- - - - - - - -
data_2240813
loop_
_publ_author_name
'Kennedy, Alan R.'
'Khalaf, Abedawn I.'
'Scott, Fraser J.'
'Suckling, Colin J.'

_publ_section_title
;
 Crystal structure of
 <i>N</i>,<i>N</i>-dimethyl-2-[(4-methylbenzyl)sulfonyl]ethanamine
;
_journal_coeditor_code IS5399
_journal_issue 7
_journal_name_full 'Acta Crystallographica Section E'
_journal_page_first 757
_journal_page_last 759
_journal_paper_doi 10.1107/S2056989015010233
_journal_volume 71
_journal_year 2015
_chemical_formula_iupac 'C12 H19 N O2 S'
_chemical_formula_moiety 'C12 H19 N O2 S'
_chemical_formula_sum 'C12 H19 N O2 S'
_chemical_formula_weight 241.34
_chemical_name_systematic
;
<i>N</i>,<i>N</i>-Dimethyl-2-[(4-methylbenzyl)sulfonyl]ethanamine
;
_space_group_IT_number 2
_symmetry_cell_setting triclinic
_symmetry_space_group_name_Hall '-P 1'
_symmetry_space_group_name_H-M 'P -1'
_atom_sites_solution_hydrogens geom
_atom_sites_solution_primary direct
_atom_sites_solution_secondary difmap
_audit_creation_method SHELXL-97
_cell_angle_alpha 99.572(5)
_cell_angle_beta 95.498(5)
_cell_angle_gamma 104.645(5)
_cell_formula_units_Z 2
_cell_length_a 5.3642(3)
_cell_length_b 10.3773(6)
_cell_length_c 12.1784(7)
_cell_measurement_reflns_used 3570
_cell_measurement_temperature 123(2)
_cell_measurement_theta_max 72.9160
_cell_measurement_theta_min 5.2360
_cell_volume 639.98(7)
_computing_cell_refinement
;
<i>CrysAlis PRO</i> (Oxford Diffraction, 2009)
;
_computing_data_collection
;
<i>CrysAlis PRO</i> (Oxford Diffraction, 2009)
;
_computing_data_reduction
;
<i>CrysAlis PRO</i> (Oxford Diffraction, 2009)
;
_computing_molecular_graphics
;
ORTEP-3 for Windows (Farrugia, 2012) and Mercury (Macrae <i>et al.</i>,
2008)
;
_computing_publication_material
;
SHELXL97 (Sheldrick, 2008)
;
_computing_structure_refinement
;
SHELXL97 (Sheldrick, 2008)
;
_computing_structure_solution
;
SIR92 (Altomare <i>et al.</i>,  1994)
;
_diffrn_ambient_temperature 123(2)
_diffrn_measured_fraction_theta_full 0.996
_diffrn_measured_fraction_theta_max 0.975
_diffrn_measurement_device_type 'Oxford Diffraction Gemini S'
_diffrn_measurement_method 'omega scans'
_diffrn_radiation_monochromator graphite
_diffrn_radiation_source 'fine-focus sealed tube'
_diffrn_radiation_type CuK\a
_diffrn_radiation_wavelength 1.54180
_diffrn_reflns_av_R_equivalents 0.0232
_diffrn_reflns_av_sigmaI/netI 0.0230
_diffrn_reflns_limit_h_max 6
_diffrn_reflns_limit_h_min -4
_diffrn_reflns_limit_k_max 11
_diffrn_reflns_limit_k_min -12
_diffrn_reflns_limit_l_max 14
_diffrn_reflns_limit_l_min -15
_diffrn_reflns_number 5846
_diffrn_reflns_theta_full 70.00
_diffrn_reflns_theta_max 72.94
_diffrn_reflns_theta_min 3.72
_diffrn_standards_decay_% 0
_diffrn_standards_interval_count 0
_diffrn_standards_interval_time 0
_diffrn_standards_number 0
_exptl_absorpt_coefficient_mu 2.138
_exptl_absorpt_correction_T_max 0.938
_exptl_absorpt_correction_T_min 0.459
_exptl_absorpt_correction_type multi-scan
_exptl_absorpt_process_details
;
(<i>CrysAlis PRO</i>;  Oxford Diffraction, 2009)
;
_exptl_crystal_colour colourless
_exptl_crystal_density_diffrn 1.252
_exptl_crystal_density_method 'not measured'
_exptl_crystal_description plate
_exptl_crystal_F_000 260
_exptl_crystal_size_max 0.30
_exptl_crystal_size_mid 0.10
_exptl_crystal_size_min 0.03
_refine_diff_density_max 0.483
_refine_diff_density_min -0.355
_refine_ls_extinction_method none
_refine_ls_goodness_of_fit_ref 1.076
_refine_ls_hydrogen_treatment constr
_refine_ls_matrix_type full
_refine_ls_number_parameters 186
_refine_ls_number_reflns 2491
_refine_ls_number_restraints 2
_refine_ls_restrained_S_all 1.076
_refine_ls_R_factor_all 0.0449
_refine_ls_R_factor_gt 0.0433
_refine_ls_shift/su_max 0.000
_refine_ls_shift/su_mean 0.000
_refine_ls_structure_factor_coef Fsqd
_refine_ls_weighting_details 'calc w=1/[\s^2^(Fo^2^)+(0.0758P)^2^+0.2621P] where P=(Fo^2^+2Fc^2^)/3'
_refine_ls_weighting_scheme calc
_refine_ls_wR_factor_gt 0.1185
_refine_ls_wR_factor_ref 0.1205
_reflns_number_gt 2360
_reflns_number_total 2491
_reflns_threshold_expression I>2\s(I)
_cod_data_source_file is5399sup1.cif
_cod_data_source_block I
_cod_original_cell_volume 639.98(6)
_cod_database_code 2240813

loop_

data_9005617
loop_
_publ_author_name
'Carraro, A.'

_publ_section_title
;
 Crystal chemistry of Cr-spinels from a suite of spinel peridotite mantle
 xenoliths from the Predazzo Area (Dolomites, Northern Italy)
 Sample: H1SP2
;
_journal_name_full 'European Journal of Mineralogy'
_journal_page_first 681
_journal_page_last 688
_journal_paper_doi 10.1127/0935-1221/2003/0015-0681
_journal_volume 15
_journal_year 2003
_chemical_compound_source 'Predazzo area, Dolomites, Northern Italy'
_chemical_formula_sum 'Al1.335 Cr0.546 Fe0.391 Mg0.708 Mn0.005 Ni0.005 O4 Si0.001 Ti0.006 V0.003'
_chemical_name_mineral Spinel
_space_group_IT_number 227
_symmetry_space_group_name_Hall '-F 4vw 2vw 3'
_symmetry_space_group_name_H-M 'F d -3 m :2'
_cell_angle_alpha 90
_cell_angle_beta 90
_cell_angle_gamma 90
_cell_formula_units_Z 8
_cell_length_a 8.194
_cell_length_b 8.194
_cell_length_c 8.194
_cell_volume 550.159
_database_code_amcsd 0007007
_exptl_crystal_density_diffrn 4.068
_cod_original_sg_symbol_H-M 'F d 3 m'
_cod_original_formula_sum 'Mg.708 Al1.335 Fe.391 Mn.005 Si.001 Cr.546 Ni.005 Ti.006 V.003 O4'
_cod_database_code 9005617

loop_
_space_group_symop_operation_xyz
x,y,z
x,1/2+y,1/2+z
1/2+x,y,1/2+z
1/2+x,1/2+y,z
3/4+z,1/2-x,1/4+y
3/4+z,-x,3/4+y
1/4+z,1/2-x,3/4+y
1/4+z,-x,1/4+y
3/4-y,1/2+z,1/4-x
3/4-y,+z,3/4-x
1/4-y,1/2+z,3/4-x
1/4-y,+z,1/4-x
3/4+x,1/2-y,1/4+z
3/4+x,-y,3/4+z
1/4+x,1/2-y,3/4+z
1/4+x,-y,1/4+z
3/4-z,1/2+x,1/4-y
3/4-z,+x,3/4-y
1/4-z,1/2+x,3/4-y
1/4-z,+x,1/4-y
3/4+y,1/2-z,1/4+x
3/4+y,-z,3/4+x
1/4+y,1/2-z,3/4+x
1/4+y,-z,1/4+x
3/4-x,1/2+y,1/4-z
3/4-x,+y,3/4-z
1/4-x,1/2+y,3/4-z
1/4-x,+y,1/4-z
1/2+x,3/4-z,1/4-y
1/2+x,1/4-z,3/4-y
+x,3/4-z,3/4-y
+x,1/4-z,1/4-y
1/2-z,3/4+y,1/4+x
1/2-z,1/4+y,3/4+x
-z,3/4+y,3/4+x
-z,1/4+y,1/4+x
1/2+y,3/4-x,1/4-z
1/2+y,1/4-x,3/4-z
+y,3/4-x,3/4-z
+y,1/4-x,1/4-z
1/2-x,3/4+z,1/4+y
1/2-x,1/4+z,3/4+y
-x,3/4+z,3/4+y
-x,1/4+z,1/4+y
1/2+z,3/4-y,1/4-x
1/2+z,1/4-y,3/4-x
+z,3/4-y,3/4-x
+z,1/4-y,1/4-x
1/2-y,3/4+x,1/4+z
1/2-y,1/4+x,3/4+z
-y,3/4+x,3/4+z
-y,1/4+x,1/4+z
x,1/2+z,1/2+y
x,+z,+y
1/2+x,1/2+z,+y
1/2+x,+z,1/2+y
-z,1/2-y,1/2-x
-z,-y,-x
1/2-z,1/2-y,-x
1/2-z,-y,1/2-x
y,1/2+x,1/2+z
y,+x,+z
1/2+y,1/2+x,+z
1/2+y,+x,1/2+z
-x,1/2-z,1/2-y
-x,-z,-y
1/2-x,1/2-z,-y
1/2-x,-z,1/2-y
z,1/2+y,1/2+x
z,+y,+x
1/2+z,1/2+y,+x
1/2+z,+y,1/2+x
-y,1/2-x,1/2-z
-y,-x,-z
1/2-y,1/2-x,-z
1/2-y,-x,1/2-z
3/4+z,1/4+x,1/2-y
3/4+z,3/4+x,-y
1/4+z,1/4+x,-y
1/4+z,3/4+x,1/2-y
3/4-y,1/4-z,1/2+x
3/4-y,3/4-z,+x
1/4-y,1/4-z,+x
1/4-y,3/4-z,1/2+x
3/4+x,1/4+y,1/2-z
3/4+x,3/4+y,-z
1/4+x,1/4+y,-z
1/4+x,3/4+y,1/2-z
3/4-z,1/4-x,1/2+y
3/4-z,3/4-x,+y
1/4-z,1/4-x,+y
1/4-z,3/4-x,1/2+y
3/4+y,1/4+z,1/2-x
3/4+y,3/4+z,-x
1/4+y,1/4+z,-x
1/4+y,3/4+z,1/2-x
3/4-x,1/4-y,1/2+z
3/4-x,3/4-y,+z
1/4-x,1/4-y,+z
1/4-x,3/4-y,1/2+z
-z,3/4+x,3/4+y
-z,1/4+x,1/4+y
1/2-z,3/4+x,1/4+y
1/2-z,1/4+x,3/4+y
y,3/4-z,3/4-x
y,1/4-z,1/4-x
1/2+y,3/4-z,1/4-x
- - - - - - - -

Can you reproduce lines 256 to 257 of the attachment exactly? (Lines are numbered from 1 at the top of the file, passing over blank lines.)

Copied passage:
-y,-x,-z
1/2-y,1/2-x,-z